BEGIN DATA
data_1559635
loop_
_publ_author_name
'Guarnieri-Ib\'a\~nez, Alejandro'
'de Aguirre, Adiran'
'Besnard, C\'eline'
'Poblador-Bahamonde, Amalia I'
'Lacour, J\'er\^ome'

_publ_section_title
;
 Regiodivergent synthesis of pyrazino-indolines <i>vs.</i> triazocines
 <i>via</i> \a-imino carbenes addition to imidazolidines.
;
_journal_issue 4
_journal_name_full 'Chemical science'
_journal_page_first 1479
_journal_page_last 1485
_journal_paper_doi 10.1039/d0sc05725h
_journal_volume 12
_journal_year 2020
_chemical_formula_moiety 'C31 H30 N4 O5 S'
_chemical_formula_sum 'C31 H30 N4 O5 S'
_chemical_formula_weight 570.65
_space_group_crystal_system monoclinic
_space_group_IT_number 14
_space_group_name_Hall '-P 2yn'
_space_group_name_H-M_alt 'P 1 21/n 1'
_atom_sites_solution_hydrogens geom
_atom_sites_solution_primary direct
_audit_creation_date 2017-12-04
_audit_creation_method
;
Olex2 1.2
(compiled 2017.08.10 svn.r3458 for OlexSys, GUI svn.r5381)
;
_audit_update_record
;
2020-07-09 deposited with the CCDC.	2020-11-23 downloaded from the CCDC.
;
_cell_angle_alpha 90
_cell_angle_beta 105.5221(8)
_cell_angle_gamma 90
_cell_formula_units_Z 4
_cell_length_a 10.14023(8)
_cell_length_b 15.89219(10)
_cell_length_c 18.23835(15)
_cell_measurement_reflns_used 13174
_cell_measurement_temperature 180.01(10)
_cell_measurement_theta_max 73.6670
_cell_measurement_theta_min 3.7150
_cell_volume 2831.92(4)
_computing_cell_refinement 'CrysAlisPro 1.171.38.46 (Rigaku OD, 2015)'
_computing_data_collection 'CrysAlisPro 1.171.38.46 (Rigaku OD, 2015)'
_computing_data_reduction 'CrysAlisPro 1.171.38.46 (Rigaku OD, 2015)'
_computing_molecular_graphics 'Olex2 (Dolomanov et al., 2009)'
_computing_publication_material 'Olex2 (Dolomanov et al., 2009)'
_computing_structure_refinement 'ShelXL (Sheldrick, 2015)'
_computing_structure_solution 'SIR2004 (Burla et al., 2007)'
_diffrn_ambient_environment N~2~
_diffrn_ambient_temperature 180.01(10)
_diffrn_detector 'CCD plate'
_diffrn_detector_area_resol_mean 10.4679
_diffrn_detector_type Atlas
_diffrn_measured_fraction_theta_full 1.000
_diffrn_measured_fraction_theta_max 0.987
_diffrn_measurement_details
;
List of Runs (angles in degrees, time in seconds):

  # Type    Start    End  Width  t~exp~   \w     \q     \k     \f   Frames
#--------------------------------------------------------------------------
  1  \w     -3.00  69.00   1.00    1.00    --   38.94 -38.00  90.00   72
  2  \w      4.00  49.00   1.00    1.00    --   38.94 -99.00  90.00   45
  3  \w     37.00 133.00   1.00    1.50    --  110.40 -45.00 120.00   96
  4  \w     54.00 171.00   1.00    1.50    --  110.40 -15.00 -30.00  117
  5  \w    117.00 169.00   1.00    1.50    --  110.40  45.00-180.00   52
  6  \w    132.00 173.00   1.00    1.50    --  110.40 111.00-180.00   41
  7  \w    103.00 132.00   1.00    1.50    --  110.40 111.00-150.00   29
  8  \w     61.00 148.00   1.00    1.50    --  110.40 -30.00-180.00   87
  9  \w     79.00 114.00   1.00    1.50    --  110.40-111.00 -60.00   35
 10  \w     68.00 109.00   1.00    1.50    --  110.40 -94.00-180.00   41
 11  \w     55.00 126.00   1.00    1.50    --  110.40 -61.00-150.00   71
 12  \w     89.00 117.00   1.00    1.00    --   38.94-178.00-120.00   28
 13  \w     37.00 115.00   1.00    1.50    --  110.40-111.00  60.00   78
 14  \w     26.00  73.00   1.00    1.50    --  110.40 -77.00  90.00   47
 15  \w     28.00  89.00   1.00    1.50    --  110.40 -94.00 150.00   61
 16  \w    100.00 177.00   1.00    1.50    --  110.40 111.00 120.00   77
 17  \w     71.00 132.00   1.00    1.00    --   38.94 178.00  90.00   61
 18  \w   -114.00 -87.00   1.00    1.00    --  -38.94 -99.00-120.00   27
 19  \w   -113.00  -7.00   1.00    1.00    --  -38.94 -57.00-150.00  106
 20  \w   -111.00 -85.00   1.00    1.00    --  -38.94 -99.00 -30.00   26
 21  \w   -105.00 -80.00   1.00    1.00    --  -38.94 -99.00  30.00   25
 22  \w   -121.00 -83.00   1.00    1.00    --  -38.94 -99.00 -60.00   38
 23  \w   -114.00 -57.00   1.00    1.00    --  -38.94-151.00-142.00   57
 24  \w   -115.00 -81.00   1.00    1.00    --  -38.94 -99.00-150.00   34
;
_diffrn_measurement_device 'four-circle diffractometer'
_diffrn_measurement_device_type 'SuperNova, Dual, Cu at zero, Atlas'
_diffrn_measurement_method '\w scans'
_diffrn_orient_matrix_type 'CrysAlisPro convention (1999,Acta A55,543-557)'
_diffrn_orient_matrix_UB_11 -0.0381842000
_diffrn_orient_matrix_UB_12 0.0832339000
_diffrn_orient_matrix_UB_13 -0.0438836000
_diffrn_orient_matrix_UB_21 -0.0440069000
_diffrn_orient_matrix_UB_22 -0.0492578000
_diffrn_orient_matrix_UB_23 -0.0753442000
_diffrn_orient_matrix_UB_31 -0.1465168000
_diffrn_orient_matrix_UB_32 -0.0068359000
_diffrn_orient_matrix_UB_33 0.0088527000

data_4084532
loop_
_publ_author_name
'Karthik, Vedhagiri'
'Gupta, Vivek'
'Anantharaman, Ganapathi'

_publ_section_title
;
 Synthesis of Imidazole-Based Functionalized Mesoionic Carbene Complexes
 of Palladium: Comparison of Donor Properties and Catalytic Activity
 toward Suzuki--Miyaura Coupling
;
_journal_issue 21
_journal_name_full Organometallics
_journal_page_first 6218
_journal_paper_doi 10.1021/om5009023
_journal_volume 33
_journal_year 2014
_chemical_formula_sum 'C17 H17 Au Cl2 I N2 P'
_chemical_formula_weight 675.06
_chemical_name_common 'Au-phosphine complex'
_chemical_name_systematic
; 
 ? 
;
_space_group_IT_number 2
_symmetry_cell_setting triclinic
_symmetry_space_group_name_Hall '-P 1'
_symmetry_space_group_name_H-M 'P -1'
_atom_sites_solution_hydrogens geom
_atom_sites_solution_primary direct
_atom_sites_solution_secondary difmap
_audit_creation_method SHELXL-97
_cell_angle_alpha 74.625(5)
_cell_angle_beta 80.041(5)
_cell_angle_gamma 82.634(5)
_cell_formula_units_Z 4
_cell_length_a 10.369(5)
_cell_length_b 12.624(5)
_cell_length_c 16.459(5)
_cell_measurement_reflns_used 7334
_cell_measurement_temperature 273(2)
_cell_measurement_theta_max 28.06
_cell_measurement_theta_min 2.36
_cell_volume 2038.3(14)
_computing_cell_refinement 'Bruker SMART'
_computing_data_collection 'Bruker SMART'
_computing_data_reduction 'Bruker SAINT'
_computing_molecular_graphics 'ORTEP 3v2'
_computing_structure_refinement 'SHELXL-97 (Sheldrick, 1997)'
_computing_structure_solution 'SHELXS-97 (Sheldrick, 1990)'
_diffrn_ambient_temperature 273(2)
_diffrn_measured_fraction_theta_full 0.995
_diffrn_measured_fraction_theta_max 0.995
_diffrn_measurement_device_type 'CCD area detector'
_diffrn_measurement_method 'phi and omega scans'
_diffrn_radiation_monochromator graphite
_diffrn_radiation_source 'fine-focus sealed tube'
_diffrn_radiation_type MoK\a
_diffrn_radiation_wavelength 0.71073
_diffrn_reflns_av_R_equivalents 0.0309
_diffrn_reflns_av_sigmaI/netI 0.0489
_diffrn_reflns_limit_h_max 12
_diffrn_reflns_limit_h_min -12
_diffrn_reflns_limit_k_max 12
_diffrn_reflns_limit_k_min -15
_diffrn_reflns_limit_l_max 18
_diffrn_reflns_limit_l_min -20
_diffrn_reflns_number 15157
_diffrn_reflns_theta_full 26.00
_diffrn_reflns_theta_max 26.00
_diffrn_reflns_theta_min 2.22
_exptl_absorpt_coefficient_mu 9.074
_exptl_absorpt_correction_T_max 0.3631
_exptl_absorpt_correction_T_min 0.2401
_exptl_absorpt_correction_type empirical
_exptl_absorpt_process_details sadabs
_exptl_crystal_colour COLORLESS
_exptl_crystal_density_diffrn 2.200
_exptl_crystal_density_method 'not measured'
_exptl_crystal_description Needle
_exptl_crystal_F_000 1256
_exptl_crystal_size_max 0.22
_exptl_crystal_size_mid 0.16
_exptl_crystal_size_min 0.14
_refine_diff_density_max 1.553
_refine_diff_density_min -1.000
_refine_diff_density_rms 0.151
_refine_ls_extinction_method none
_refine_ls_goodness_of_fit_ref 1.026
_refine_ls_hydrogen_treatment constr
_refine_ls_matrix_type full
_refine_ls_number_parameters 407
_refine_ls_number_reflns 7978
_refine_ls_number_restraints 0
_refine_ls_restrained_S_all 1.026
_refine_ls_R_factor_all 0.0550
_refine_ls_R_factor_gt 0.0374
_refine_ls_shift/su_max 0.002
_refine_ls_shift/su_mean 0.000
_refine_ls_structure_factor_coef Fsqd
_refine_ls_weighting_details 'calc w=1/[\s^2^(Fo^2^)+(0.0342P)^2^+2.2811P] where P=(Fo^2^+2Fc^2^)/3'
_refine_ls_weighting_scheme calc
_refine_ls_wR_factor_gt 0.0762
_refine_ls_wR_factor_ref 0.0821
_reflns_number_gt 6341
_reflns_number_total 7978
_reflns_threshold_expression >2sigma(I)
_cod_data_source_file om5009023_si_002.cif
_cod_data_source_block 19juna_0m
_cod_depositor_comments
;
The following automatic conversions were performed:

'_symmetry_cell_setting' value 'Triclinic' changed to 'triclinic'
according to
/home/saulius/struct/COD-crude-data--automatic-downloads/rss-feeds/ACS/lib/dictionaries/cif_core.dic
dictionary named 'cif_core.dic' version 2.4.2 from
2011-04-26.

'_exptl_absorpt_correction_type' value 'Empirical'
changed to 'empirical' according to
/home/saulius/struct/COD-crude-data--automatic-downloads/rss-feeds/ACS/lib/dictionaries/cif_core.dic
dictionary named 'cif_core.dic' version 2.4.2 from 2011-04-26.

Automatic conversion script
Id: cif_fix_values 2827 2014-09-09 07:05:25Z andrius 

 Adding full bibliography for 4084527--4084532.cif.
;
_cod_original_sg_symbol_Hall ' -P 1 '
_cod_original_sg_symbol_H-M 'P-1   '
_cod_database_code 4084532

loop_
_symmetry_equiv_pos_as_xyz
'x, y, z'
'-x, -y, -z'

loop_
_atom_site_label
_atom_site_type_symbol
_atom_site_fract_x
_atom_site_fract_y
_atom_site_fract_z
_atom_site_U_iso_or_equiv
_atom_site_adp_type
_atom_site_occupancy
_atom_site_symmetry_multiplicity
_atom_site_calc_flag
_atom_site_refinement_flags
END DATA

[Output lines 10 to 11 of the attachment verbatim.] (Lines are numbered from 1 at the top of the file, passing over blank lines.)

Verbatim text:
;
 Regiodivergent synthesis of pyrazino-indolines <i>vs.</i> triazocines